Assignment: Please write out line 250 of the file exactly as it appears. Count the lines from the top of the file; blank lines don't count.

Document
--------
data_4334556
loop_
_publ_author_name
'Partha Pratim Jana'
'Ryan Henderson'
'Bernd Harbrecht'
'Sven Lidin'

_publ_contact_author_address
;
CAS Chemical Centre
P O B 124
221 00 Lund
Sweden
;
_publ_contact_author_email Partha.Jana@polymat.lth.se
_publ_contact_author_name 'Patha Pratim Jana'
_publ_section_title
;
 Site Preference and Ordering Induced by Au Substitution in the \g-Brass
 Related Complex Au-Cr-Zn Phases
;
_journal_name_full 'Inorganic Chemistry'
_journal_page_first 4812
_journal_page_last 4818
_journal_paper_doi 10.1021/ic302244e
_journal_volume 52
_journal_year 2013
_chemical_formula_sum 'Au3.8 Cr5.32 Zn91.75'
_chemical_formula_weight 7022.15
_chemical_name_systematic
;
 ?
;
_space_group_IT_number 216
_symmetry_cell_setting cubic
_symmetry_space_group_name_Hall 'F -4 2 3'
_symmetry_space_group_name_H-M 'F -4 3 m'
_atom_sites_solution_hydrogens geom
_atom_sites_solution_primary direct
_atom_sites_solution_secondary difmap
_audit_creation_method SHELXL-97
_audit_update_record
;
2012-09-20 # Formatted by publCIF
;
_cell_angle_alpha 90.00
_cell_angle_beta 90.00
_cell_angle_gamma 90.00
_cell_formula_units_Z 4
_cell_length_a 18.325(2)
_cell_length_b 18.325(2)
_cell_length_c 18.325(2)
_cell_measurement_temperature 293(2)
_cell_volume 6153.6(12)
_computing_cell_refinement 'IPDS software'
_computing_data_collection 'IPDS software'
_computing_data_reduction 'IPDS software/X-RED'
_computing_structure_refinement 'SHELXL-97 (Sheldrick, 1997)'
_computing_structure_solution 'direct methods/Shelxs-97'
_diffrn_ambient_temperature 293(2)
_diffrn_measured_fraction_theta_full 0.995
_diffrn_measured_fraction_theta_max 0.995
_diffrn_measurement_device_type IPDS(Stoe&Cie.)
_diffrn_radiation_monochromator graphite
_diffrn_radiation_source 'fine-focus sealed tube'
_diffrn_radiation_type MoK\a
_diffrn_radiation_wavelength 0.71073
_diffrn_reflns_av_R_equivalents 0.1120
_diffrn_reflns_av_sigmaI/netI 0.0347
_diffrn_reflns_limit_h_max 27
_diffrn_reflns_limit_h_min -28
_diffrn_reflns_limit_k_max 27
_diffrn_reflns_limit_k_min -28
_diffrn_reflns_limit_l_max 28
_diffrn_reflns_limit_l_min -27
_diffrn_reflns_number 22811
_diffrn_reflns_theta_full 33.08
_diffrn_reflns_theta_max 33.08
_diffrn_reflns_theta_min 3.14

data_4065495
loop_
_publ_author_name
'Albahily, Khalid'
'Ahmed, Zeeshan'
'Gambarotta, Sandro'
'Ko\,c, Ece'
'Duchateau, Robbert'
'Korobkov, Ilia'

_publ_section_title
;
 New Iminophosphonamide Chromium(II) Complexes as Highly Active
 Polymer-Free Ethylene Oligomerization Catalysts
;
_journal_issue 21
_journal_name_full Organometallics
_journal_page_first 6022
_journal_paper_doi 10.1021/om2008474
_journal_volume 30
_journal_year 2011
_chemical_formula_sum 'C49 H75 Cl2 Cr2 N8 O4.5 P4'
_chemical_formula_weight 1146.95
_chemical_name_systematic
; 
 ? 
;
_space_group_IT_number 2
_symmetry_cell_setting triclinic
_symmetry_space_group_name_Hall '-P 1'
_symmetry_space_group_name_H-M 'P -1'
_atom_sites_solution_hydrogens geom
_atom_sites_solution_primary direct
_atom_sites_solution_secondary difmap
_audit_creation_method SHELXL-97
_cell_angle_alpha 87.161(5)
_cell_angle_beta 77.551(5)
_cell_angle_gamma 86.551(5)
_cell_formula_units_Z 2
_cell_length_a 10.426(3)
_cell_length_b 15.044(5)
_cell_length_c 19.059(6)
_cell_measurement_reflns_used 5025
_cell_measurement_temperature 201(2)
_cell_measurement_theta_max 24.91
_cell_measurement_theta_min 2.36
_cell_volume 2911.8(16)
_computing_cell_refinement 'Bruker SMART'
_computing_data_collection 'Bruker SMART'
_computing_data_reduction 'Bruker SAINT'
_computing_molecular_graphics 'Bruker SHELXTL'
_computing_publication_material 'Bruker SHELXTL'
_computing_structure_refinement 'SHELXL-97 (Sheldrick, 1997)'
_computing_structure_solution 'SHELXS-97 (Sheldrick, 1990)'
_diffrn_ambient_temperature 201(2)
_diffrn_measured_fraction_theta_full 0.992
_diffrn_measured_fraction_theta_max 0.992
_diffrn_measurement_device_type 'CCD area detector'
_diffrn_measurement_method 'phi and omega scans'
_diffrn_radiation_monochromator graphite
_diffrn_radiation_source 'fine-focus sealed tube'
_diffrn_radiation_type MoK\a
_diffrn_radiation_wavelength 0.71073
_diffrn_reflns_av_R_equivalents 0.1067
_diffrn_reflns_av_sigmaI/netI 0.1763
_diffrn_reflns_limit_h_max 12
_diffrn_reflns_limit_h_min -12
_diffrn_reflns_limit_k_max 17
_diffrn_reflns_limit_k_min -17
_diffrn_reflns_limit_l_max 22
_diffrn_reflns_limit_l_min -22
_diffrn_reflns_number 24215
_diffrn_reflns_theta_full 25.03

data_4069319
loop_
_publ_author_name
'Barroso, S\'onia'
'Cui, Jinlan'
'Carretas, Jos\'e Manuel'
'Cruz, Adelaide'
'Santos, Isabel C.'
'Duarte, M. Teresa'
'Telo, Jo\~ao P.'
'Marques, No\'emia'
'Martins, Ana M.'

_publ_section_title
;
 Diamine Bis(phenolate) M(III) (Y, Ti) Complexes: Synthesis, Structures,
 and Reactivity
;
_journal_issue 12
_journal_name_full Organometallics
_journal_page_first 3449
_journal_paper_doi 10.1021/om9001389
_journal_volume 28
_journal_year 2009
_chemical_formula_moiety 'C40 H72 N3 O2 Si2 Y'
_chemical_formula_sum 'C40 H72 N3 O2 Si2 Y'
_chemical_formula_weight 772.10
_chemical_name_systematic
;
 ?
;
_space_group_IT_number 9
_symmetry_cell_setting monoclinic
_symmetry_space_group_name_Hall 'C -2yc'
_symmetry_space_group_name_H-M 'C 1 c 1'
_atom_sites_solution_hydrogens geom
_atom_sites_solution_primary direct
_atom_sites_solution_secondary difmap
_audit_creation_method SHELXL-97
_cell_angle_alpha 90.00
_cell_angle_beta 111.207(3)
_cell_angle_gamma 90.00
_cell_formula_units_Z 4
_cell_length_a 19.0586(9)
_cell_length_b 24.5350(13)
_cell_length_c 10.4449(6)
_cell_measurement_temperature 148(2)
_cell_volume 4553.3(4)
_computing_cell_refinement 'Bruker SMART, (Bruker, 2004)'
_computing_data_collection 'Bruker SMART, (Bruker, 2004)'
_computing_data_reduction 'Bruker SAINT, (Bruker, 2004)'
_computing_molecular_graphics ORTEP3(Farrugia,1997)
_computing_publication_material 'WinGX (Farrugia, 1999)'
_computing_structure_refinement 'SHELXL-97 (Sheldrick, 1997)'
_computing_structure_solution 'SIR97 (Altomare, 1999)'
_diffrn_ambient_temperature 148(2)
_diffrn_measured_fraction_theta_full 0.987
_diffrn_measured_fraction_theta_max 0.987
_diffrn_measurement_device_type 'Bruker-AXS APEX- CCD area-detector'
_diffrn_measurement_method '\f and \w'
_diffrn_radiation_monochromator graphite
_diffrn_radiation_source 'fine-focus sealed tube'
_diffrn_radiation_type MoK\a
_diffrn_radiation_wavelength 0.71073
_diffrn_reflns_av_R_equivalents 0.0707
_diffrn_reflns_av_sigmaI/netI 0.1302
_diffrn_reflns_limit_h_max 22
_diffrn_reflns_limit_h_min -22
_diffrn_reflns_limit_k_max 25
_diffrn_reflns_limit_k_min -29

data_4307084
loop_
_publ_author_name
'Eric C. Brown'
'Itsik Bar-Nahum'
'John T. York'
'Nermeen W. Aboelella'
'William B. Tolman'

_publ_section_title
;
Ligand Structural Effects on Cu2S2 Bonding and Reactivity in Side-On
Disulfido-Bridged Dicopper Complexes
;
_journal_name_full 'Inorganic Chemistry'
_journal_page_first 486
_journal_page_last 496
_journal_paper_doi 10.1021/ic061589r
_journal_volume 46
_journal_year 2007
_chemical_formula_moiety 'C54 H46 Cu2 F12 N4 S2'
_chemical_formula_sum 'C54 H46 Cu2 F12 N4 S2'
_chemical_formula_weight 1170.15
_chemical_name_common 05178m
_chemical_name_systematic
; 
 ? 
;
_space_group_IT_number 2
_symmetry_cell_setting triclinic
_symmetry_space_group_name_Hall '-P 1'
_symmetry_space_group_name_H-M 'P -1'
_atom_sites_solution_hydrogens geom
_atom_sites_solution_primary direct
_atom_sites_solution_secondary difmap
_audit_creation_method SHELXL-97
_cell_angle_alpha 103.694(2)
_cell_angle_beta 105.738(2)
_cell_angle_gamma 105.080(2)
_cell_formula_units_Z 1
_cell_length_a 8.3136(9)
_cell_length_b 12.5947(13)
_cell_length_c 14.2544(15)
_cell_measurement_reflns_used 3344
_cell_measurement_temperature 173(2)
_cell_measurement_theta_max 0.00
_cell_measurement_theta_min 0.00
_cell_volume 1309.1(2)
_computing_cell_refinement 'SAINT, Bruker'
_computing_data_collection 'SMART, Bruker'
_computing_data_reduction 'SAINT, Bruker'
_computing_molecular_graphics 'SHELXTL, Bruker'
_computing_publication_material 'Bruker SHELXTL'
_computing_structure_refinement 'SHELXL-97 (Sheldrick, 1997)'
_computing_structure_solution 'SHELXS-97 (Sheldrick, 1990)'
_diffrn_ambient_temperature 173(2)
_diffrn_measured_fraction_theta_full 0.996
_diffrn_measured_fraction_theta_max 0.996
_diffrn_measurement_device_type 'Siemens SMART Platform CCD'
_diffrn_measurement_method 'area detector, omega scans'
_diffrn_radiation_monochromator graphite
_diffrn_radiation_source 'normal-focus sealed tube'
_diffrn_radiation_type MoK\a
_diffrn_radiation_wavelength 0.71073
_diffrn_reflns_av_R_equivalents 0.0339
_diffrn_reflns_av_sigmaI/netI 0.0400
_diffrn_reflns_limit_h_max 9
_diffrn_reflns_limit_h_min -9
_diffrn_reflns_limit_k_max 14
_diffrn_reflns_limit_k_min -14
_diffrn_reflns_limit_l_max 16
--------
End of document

_symmetry_space_group_name_Hall '-P 1'